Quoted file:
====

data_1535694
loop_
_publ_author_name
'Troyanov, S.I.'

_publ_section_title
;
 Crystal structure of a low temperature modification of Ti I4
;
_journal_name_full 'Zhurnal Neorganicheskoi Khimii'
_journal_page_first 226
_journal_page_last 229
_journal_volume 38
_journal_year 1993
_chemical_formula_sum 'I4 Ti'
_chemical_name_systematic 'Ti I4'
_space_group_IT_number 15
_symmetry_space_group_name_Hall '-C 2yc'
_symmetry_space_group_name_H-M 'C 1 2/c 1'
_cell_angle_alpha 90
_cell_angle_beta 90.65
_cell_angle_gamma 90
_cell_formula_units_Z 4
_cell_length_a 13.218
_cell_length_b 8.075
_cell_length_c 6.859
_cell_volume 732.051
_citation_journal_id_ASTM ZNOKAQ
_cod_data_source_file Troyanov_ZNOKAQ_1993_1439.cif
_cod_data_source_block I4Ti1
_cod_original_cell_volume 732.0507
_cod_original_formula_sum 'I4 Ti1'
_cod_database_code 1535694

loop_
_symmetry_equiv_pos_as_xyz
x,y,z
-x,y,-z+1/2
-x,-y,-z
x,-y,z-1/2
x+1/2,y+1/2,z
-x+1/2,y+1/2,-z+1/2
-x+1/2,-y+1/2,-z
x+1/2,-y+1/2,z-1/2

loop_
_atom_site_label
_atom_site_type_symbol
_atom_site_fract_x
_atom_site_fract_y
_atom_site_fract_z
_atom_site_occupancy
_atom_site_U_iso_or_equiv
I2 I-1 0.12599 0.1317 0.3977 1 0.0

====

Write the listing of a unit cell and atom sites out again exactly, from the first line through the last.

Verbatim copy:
data_1535694
loop_
_publ_author_name
'Troyanov, S.I.'

_publ_section_title
;
 Crystal structure of a low temperature modification of Ti I4
;
_journal_name_full 'Zhurnal Neorganicheskoi Khimii'
_journal_page_first 226
_journal_page_last 229
_journal_volume 38
_journal_year 1993
_chemical_formula_sum 'I4 Ti'
_chemical_name_systematic 'Ti I4'
_space_group_IT_number 15
_symmetry_space_group_name_Hall '-C 2yc'
_symmetry_space_group_name_H-M 'C 1 2/c 1'
_cell_angle_alpha 90
_cell_angle_beta 90.65
_cell_angle_gamma 90
_cell_formula_units_Z 4
_cell_length_a 13.218
_cell_length_b 8.075
_cell_length_c 6.859
_cell_volume 732.051
_citation_journal_id_ASTM ZNOKAQ
_cod_data_source_file Troyanov_ZNOKAQ_1993_1439.cif
_cod_data_source_block I4Ti1
_cod_original_cell_volume 732.0507
_cod_original_formula_sum 'I4 Ti1'
_cod_database_code 1535694

loop_
_symmetry_equiv_pos_as_xyz
x,y,z
-x,y,-z+1/2
-x,-y,-z
x,-y,z-1/2
x+1/2,y+1/2,z
-x+1/2,y+1/2,-z+1/2
-x+1/2,-y+1/2,-z
x+1/2,-y+1/2,z-1/2

loop_
_atom_site_label
_atom_site_type_symbol
_atom_site_fract_x
_atom_site_fract_y
_atom_site_fract_z
_atom_site_occupancy
_atom_site_U_iso_or_equiv
I2 I-1 0.12599 0.1317 0.3977 1 0.0